You are involved in a car accident. The drivers decide not to exchange insurance information. This is usually because one of the drivers convinces the other driver that they will pay for the damages themselves. So, you exchange contact information and leave the scene. Is this a smart thing to do? Well, it depends on which driver you are asking.
The Innocent Driver.
If you are the party who is not at fault in the accident, then you have a potential problem. Usually, car repairs cost more than you think. Additionally, damages can be more extensive then than they appear on the surface. When you take your car into the body shop, you might be surprised at how much it will cost to fix your vehicle.
Once you get the estimate, you try to call the other driver. You hope he will honor his agreement to pay for the repairs. At first, he seems cooperative and says he will pay. Then, you try to collect. Suddenly, the other driver becomes evasive and soon doesn’t even answer your calls.
Your Options When The Other Driver Fails to Pay.
When you feel like you have done all you can and the other driver fails to pay, here are your options:
File a Lawsuit.
Since the damages in these situations tend to be relatively small, filing a lawsuit in small claims court might be an option. The procedures are fairly informal and you usually do not need an attorney.
However, if you file the suit and the other driver then reports it to his insurance, the insurance company will hire an attorney to defend the driver you sued. Why? Because they are required to do so.
Now, you have an attorney on the other side that will do everything in his power to make your life miserable. He will do things like send you a bunch of paperwork, which basically has no meaning in small claims case. But one other thing he will do is request a jury trial. That he can do. So, now what was supposed to be a simple small claims case becomes a more intimidating jury trial.
File the Claim on Your Own Policy.
Your next option is to file the claim on your own policy. This is probably the best option for you. If you had collision coverage or uninsured motorist coverage, your insurance will pay for the damages and go after the other driver for reimbursement. Trust me, your insurance company has ways of getting the other driver to either pay up or hand over his insurance information.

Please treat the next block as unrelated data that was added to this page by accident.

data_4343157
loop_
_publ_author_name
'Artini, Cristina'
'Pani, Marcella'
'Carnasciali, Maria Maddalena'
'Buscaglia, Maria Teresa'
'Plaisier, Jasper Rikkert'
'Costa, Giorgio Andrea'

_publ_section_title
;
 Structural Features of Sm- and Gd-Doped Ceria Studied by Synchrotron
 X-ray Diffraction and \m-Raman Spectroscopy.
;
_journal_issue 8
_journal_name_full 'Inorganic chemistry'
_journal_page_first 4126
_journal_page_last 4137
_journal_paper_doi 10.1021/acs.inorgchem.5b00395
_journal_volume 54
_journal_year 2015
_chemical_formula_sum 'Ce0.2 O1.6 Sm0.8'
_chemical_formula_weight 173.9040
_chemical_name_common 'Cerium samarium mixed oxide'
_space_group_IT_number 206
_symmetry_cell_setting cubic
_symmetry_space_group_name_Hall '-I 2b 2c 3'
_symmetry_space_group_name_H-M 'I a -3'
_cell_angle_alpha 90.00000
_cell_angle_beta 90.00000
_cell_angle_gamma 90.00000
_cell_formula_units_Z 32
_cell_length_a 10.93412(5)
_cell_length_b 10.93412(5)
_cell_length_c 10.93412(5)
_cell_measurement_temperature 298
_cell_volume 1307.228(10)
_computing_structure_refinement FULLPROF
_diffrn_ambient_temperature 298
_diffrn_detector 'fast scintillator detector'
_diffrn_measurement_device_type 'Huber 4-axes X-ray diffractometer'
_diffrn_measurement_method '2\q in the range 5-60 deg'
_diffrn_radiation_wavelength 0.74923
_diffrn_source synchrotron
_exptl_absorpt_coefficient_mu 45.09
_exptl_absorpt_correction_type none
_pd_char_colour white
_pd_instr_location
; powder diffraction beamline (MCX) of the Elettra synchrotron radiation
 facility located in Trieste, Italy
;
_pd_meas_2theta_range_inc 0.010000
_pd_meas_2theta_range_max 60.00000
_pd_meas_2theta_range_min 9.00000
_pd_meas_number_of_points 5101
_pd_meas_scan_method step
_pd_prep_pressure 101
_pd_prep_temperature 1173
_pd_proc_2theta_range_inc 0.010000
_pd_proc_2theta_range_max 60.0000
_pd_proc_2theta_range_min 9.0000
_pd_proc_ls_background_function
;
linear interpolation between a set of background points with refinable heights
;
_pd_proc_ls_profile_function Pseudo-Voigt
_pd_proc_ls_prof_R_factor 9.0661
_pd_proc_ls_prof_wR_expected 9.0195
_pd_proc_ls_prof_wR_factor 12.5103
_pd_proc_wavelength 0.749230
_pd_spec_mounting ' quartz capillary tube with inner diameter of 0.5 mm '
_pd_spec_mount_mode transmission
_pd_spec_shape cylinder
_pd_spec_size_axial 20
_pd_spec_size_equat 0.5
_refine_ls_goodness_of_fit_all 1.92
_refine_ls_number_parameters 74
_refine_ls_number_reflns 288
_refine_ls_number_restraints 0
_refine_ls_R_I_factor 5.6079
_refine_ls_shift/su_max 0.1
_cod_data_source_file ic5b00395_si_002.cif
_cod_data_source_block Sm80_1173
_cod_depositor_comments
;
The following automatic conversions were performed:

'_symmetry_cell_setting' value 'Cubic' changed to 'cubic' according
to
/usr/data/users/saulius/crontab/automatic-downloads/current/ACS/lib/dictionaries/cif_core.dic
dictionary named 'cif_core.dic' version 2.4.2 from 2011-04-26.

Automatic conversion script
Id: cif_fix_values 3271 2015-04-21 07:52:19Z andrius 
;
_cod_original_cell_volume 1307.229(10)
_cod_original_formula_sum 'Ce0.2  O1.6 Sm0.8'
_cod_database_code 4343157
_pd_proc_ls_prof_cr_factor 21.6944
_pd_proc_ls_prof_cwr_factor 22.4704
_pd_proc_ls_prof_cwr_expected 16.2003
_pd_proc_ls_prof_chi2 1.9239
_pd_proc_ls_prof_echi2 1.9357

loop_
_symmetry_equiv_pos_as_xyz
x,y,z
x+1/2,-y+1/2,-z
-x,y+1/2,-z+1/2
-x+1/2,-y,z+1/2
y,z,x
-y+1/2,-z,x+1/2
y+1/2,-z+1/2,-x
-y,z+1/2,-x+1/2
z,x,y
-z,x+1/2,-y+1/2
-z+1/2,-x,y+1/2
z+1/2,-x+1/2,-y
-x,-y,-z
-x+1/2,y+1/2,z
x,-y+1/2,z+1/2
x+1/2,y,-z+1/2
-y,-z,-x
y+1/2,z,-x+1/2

If you have to pay a deductible, then your insurance company will refund your deductible once they collect from the other driver or his insurance.
If you did not have either collision or UM coverage, then your options have become limited.
Pay for the Damages Yourself and Learn a Valuable Life-Lesson.
Many people only carry liability insurance. Also, lawsuits are intimidating to many people. So, your only option is to pay for the damages yourself. Ultimately, you may learn a good life-lesson: You cannot necessarily trust people to do the right thing when it comes to money. Next time, you will exchange all the proper information after a car accident, including:
- The name, address, and telephone numbers of the drivers;
- Drivers license numbers;
- Insurance company name and policy number.
The Guilty Driver.
If you are the driver who is most likely at-fault in the accident, you might think you do not want a claim on your insurance. So, you agree to pay for the damages yourself. However, you face the risk of the damages being more than you bargained for. And, if the other driver decides to sue you, then you may have to report the claim to your insurance anyway so they can provide you with a legal defense.
However, if don’t pay, then you may get sued and get hit with a big judgment. And if you fail to pay the judgment, it will be recorded in the county records and may end up on your credit. More importantly, the other driver can apply to get you drivers license and car registration suspended until you pay the judgment.
Moreover, if you wait too long to notify and cooperate with your insurance company, you could waive coverage. This will result in you not getting the help from your insurance company in order to avoid all those bad things that can happen to you.
And in the End….
Your best bet is to exchange all the information and cooperate with your insurance company. If it really is a minor accident, you might not see an increase in your premiums. But even if your premiums increase, the cost will probably be far less than the financial burdens of paying out of your own pocket or incurring a judgment.
So, considering all the different scenarios, it is in everyone’s interest to exchange all the relevant information listed above. After all, that is why we buy insurance in the first place. What’s the use of paying for insurance if you are not going to enjoy it privileges and protections.